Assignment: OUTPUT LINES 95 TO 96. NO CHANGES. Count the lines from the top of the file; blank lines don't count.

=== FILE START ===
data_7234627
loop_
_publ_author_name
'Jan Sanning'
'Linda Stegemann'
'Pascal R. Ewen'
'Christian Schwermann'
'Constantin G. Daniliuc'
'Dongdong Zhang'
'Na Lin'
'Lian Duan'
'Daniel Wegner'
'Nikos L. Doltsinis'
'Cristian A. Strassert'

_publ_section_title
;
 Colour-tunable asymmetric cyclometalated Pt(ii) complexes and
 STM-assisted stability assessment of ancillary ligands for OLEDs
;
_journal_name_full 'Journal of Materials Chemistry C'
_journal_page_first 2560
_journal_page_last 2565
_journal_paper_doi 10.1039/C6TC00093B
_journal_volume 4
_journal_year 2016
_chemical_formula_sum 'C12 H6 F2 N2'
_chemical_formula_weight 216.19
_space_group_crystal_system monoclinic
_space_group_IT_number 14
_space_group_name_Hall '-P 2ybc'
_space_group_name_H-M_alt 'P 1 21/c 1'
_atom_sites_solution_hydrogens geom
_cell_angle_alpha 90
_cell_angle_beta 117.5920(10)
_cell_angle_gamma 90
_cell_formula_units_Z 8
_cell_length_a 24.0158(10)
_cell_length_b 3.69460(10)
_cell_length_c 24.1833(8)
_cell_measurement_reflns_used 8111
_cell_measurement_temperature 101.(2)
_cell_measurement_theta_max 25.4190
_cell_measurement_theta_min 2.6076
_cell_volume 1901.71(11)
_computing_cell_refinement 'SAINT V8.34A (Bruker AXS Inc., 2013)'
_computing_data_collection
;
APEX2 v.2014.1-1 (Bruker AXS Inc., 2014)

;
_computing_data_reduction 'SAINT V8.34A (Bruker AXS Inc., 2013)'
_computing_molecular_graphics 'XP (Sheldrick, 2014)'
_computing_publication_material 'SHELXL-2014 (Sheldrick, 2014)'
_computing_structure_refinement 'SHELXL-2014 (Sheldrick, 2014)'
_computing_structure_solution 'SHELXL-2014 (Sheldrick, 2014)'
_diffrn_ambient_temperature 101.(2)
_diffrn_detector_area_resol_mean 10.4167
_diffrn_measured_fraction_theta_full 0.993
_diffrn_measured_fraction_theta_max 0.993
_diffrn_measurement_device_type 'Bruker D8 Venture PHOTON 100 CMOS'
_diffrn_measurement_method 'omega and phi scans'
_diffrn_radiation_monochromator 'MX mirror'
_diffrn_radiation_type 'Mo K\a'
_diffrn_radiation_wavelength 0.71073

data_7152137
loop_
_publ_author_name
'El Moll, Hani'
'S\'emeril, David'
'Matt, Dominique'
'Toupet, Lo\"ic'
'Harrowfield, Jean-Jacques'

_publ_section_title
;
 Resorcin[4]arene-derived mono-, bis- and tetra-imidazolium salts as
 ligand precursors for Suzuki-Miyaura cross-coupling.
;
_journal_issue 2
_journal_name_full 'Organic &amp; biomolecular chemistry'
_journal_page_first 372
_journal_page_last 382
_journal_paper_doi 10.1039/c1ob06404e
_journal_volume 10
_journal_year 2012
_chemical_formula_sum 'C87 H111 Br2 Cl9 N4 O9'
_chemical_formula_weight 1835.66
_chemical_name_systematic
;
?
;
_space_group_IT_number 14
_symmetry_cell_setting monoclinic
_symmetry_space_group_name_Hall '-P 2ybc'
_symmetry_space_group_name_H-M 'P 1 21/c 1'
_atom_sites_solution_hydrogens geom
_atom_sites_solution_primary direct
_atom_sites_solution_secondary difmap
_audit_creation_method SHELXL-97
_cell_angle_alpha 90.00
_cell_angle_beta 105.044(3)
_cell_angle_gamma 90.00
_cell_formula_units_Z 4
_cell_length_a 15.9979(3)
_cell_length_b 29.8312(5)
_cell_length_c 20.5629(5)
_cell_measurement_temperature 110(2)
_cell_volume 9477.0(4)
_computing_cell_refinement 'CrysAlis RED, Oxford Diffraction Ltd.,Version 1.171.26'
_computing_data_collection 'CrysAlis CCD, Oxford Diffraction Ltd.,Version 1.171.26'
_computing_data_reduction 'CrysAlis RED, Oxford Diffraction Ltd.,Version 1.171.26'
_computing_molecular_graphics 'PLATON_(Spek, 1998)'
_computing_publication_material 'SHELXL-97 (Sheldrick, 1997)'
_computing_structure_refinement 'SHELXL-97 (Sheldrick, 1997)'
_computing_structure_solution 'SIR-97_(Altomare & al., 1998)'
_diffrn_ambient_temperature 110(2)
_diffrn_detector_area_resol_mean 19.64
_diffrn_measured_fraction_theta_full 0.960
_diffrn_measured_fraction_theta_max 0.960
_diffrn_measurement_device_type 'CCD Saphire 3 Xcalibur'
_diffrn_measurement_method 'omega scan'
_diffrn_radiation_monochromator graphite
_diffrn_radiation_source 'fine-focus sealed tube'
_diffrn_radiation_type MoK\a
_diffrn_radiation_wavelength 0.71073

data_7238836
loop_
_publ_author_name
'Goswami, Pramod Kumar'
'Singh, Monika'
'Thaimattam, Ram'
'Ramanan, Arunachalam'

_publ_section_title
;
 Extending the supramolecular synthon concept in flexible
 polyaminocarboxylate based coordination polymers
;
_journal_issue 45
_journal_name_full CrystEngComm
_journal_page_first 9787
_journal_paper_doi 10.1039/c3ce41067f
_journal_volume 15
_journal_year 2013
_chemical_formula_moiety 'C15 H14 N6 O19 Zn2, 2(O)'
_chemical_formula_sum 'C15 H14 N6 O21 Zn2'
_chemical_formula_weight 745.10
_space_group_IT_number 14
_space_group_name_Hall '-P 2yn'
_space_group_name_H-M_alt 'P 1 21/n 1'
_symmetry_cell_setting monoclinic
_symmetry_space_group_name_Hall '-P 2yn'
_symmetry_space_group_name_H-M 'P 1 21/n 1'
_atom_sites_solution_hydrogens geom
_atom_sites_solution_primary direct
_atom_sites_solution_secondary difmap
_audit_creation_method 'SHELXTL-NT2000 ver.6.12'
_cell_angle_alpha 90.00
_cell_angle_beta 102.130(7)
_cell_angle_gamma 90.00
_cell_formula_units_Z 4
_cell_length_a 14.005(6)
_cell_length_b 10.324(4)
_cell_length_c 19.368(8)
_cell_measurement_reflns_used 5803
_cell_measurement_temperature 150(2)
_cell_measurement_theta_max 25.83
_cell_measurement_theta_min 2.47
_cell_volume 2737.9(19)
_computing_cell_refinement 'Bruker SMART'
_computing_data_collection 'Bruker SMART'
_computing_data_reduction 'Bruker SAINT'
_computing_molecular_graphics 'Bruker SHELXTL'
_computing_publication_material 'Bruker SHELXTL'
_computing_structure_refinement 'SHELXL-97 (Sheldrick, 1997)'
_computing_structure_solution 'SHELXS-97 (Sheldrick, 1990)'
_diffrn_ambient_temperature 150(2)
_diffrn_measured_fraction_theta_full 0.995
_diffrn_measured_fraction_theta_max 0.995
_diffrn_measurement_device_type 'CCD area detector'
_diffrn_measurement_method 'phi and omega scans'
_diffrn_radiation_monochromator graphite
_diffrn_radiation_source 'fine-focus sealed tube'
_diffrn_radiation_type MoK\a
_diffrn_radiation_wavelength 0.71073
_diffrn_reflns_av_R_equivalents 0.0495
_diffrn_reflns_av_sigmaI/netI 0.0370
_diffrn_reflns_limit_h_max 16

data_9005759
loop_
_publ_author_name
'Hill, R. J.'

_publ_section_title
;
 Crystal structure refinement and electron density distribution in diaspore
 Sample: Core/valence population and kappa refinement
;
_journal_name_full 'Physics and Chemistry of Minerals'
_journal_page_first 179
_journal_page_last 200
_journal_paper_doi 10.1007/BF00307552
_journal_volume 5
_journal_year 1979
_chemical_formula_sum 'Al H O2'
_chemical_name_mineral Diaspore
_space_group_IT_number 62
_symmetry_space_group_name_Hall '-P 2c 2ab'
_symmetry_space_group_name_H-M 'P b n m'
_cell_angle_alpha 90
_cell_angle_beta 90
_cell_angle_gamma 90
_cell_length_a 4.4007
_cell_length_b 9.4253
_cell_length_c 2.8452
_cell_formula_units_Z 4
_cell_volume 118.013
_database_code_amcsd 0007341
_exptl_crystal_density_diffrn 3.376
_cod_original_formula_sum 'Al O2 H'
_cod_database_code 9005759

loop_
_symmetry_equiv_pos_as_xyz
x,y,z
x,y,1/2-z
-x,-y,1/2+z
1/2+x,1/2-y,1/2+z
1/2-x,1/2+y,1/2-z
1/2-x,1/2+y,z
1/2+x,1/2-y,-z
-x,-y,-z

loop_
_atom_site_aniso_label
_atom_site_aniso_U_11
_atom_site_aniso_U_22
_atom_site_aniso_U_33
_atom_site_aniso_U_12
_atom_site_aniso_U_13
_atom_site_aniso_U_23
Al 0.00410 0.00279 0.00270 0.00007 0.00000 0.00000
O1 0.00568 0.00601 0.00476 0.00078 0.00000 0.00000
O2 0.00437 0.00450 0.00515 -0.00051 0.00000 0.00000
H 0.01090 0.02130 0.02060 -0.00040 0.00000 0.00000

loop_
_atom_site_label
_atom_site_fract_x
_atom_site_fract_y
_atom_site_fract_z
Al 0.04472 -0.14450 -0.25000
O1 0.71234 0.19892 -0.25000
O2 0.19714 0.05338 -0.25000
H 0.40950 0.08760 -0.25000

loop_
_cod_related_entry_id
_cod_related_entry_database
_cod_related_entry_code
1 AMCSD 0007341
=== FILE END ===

_atom_sites_solution_primary direct
_atom_sites_solution_secondary difmap